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Everything’s in motion at the Ply Lab showroom in Hamburg. Beyond a sun-speckled courtyard, in a former fish smokehouse, the slender Joke Rasch is moving chairs, shifting tables and rearranging displays. Laban, a caramel-coloured vizsla, follows her inquisitively for a moment or two before retiring to his bed by the fireplace. From there he can observe the growing number of customers persuing the furniture.

“Much is changing,” says Rasch’s partner, David Einsiedler, in between lugging chairs around. The couple first crossed paths 12 years ago when Rasch left London for Hamburg. They bonded over their shared love of mid-century furniture, Volkswagen vans, soul music and letterpress printing. In 2011 they co-founded Ply, a shop for vintage pieces and design classics, which was joined by an architecture and product-design studio.

Today the two are in the middle of revamping Ply Lab as a showroom for high-end brands such as Thonet and their newest acquisition: Midgard, a lighting company established by Curt Fischer in 1919, which is known for its functional design.

Einsiedler is an avid collector of vintage Midgard lamps – picking up his fair share on European shopping tours – so when the couple heard that the business was faltering they approached Fischer’s descendants. After many rounds of talks the family agreed to sell the brand in 2015, complete with all rights, patents, archival documents, stock and machinery. Midgard lamps have been back in production since last year.

“Midgard patented the world’s first adjustable lamp,” says Einsiedler as he carefully takes a large file from the archive and pulls out an application featuring original drawings by Fischer, its inventor. “We have some 2,000 sketches in the archive as well as letters and old adverts,” he says, selecting a missive from Walter Gropius, founder of the Bauhaus, Germany’s most famous art and design school.

Midgard supplied the Bauhaus with lamps in the 1920s; the company’s modular systems and functional industrial design placed it on a par with the most influential brands of the time and made it a natural fit for the school. “Midgard has the history and progressive philosophy for us to build on to take it into the future,” says Rasch, noting that the workshop where the lamps are assembled today is only a few minutes away from the showroom.

“We wanted the lamps to be made the way they were in the 1920s,” says Einsiedler, before he jumps into his recently restored Volkswagen T3 van and drives us the short distance to the Midgard factory, which shares a space with their warehouse.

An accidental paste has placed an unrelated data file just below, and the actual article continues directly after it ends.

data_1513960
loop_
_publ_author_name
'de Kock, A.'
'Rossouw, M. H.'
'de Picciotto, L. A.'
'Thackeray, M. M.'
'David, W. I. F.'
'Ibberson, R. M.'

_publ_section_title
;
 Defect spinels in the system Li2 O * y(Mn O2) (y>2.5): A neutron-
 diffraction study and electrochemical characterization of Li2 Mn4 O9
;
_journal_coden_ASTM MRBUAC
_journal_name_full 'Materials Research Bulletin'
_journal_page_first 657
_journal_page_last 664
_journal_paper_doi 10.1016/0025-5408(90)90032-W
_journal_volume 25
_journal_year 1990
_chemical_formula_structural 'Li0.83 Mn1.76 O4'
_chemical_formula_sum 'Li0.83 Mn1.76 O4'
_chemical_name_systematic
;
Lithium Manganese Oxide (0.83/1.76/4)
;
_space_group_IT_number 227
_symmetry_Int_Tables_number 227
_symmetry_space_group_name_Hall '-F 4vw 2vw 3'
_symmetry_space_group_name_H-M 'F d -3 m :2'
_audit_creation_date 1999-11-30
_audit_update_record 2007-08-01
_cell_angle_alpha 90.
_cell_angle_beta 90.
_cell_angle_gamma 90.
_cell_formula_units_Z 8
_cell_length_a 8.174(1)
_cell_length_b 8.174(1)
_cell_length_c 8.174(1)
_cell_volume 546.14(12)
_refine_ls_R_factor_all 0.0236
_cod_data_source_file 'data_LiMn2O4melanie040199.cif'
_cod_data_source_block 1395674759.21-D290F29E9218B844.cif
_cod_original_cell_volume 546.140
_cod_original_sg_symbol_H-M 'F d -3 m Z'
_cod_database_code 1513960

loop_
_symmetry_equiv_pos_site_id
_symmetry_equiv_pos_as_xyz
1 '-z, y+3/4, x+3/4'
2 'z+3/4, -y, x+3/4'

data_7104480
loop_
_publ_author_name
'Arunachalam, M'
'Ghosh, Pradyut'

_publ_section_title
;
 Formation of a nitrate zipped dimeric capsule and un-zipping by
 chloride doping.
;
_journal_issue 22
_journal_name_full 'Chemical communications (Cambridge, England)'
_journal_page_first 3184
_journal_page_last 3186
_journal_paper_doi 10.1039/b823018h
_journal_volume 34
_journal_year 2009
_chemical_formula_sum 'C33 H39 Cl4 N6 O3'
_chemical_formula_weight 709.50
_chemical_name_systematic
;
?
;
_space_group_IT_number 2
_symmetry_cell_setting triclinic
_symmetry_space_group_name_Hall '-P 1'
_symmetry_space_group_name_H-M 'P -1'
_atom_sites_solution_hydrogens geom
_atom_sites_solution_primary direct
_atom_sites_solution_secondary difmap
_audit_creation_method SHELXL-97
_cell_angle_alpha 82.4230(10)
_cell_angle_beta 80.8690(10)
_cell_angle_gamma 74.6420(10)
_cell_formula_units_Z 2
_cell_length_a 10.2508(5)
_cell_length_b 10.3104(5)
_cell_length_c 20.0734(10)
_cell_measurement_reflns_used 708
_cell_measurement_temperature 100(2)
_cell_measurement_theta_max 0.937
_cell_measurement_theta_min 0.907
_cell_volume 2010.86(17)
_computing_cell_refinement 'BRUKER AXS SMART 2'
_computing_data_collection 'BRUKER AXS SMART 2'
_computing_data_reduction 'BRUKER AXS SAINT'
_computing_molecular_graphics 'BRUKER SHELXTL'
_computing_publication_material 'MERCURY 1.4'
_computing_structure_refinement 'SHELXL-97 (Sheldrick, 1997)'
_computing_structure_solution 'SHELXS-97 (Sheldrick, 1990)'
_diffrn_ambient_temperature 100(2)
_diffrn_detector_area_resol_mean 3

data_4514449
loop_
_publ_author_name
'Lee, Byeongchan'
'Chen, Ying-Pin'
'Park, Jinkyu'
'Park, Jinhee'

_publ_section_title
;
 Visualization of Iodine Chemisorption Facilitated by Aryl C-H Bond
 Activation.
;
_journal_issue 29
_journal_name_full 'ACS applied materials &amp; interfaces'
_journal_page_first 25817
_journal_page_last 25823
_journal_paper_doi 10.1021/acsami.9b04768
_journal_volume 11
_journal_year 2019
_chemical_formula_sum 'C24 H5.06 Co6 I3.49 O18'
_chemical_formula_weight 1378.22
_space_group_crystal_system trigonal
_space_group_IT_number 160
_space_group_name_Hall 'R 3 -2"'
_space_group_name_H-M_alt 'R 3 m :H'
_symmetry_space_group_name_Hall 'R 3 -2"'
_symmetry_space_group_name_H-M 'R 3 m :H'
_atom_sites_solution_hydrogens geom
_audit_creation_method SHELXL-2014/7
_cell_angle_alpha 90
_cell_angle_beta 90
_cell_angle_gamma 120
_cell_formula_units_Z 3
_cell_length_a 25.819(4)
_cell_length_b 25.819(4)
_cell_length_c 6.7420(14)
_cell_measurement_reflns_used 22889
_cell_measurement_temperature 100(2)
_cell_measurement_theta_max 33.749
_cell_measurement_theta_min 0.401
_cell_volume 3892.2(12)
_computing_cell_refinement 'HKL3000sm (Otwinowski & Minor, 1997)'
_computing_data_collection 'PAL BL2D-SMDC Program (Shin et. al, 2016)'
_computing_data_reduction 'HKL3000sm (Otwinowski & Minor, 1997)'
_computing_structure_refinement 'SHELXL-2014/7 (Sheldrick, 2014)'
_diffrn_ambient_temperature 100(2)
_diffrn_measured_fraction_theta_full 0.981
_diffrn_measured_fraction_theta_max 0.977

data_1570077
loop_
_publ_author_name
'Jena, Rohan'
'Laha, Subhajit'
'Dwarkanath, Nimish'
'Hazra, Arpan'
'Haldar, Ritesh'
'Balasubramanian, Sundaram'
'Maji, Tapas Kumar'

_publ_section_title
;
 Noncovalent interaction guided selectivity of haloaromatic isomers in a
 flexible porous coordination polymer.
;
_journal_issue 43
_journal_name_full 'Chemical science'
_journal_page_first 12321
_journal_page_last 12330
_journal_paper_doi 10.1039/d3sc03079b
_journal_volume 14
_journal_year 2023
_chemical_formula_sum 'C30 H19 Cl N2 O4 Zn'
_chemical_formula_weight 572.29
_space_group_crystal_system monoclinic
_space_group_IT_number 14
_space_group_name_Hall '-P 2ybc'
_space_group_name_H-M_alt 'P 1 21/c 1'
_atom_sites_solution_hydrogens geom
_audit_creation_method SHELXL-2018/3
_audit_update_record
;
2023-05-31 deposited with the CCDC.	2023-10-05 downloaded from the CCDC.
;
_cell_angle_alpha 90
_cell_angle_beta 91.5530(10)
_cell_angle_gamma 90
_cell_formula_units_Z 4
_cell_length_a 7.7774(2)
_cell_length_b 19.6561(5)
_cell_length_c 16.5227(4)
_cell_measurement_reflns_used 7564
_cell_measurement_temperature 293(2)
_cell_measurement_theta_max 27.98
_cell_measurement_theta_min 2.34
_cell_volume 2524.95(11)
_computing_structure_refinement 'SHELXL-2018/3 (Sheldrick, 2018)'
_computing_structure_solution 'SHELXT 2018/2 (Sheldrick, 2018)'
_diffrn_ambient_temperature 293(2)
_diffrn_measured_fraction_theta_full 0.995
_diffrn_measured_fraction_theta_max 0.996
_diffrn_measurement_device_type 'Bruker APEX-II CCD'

A sharp hissing sound greets Einsiedler as a machine from Fischer’s era presses together two steel tubes for the next lamp. Two of Midgard’s original modular lighting systems have been reissued: the 500 and 550 series, based on the adjustable lamps that once furnished the Bauhaus school, as well as the Federzugleuchte, a spring-balanced lamp from the 1950s. The third addition, called the K831, is one of Einsiedler and Rasch’s own creations, inspired by a classic design from German lighting company Kandem.

“We can make up to 500 lamps per month,” says Einsiedler, adding that it won’t be a problem to expand the one-room workshop if demand increases. Before its insolvency, Midgard manufactured for large clients such as Ikea; today the brand is focusing on quality not quantity. Nonetheless it’s important for the reborn company to expand its portfolio of stockists. This May, Einsiedler is off to New York to showcase Midgard at the ICFF design fair and in the summer he’s travelling to Japan and Australia to enlist more retailers.

“We don’t want to make the same mistakes so we want to brand Midgard as a modern lighting system,” says Einsiedler, pulling out his phone and launching the Ply app, which lets you see each Midgard lamp in your own home as a three-dimensional model. “What we want to do is combine Midgard’s story and its illustrious history with forward-thinking technology,” he says, adding that they are hoping to create their own LED illuminant for the lights.

Time will tell whether their recipe will lead to long-term success but so far Midgard’s future looks bright. And with the expansion of the brand’s presence in the new showroom, the company is finally getting the platform it deserves.Inspired by the success of Vitra, which has reissued many design classics over the years, Einsiedler and Rasch are busily reviving Midgard’s collections. “Fischer was ahead of his time,” says Einsiedler of the visionary founder. “It’s incredible how well his creations work in today’s world.”

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